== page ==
What is touching spirit bear about
Touching Spirit Bear (Spirit Bear, #1) by Ben MikaelsenCole Matthews is angry. Angry, defiant, smug--in short, a bully. His anger has taken him too far this time, though. After beating up a ninth-grade classmate to the point of brain damage, Cole is facing a prison sentence. But then a Tlingit Indian parole officer named Garvey enters his life, offering an alternative called Circle Justice, based on Native American traditions, in which victim, offender, and community all work together to find a healing solution. Privately, Cole sneers at the concept, but hes no fool--if it gets him out of prison, hell do anything. Ultimately, Cole ends up banished for one year to a remote Alaskan island, where his arrogance sets him directly in the path of a mysterious, legendary white bear. Mauled almost to death, Cole awaits his fate and begins the transition from anger to humility.
Touching Spirit Bear review (English HW)
Touching Spirit Bear Quotes
In his Napra Nautilus Award-winning novel Touching Spirit Bear , author Ben Mikaelson delivers a poignant coming-of-age story of a boy who must overcome the effects that violence has had on his life. After severely injuring Peter Driscal in an empty parking lot, mischief-maker Cole Matthews is in major trouble. But instead of jail time, Cole is given another option: attend Circle Justice, an alternative program that sends juvenile offenders to a remote Alaskan Island to focus on changing their ways. Desperate to avoid prison, Cole fakes humility and agrees to go. While there, Cole is mauled by a mysterious white bear and left for dead. Thoughts of his abusive parents, helpless Peter, and his own anger cause him to examine his actions and seek redemption—from the spirit bear that attacked him, from his victims, and from himself. Enter your mobile number or email address below and we'll send you a link to download the free Kindle App.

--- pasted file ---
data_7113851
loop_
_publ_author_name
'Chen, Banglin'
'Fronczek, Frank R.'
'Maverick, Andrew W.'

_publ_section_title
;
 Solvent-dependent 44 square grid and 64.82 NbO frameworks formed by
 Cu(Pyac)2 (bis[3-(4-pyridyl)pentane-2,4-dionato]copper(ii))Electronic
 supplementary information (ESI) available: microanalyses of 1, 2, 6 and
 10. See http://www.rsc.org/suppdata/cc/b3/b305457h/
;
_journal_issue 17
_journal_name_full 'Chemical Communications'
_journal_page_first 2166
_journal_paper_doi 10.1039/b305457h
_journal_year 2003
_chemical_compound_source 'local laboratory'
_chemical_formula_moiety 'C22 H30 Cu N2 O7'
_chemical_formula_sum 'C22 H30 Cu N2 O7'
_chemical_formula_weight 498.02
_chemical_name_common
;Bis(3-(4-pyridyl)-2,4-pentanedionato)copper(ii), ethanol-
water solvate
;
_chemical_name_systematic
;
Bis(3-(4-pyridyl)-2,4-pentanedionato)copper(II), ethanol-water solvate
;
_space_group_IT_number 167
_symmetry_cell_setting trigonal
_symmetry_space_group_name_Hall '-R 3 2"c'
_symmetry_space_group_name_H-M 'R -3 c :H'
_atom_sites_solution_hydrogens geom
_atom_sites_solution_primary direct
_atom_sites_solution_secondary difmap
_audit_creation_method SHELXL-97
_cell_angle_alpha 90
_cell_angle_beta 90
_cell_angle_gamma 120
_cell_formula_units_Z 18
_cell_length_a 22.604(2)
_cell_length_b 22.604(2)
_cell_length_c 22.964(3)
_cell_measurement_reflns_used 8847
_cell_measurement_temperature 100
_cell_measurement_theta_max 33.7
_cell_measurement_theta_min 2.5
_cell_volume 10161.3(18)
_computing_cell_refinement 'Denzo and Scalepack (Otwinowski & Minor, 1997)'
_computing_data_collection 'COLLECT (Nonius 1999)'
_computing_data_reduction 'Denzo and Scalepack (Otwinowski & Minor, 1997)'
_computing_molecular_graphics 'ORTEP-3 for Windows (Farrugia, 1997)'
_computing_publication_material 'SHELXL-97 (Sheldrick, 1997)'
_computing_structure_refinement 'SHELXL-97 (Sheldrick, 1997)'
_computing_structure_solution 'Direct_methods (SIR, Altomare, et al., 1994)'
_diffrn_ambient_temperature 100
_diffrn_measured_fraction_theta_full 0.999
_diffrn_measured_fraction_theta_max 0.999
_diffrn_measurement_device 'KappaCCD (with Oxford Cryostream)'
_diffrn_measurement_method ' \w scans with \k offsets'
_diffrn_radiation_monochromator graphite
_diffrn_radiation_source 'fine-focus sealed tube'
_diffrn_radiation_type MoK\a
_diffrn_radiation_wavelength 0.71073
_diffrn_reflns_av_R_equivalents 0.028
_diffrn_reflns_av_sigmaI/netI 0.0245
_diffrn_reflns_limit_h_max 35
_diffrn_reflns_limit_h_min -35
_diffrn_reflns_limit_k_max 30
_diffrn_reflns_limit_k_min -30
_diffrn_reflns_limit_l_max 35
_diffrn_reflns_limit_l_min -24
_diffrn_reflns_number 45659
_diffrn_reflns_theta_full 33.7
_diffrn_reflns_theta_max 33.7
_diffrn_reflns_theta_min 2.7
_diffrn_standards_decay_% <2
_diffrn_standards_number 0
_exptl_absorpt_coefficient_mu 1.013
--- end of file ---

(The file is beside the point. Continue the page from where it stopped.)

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Questions for Ben. What was your inspiration for this book? I was born to conservative white parents in Bolivia, South America. This gave me a perspective on justice not shared by many American children. By the time I was ten years old, I had been through three revolutions, walked the streets stepping over dead bodies, had a man shot to death only feet away and watched my first execution. Because our home in Bolivia was up at 14, feet on the high plains above La Paz, there were no schools. As such, I was never sent to school or home-schooled until fourth grade, at which point I was sent away to boarding school.